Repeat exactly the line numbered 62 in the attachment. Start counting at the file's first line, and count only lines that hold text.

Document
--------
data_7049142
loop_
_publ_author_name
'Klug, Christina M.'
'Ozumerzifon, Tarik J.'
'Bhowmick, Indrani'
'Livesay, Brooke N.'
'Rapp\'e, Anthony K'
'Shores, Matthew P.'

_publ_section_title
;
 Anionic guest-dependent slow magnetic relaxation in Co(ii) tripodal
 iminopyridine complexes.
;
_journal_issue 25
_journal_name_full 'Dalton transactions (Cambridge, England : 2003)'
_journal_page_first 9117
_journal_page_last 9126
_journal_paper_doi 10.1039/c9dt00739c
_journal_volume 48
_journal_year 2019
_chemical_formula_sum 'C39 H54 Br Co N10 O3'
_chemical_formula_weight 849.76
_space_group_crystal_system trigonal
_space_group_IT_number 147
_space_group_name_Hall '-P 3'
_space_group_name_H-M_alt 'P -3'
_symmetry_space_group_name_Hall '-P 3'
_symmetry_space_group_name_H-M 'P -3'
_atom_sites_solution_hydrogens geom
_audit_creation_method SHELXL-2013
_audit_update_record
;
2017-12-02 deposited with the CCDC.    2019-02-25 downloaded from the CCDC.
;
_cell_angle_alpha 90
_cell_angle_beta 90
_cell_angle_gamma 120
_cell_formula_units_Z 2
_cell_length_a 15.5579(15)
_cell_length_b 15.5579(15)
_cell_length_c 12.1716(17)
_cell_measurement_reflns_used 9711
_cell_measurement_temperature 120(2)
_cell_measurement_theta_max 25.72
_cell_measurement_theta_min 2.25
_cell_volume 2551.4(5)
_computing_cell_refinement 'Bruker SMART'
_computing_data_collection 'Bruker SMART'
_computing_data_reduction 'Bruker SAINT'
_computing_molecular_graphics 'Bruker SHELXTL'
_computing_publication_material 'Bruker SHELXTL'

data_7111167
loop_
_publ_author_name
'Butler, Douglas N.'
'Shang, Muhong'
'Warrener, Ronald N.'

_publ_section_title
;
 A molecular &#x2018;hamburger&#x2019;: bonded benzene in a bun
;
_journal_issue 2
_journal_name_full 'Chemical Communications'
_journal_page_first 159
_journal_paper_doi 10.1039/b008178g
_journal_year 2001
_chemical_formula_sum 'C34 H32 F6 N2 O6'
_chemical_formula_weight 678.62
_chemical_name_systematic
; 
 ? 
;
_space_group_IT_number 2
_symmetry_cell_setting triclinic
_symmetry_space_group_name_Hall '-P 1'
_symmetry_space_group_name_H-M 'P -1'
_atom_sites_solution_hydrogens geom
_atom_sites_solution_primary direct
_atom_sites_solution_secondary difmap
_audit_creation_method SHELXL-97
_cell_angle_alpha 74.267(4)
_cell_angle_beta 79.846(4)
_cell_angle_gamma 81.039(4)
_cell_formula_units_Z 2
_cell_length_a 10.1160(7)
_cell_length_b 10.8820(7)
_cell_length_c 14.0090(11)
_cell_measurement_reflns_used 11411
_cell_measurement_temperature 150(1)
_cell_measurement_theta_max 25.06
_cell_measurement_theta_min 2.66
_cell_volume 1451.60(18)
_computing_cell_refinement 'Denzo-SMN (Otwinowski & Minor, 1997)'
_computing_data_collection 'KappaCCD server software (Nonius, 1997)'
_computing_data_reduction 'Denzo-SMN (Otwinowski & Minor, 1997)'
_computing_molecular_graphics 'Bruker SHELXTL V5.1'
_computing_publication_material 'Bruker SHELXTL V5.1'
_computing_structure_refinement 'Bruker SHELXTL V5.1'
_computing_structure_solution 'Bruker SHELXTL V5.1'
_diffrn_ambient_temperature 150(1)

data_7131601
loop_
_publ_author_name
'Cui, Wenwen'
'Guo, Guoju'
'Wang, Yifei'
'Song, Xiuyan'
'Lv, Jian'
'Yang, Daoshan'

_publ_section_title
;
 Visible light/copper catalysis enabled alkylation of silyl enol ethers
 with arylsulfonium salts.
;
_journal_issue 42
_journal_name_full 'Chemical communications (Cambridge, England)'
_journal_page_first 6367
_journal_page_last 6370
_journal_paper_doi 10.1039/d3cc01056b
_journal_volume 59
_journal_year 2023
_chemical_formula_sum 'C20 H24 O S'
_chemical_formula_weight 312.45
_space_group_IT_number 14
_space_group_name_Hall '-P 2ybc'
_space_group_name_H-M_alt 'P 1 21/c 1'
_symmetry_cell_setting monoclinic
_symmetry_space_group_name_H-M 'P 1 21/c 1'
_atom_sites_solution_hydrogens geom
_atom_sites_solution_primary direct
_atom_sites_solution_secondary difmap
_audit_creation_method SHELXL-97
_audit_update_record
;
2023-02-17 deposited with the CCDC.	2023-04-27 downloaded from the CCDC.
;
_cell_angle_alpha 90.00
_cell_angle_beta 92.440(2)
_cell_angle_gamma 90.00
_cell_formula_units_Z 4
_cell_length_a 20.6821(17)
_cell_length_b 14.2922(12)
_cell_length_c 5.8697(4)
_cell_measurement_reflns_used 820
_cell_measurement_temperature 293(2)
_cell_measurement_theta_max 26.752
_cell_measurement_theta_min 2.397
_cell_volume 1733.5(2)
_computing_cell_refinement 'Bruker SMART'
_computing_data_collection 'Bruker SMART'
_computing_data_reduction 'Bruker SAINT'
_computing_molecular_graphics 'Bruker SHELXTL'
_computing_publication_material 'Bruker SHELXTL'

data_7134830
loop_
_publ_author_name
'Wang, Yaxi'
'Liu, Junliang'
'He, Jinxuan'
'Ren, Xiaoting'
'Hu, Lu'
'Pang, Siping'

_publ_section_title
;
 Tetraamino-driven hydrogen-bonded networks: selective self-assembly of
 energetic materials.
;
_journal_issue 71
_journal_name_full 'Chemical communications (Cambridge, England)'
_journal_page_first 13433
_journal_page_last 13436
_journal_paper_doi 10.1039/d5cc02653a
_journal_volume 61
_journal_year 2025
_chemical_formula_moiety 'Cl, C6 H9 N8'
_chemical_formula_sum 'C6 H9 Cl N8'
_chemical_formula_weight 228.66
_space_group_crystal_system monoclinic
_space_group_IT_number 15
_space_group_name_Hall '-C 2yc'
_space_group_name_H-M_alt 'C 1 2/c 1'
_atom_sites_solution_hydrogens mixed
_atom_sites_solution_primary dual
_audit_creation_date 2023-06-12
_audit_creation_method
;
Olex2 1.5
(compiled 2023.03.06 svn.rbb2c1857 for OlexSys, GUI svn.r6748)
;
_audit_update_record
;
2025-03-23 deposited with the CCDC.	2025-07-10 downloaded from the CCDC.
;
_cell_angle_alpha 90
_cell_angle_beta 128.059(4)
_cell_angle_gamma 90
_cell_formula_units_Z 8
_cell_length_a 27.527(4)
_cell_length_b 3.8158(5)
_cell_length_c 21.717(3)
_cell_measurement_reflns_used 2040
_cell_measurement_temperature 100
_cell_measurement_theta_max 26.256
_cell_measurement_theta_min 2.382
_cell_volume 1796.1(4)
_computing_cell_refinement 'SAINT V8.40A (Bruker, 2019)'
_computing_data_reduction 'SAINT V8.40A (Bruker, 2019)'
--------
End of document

;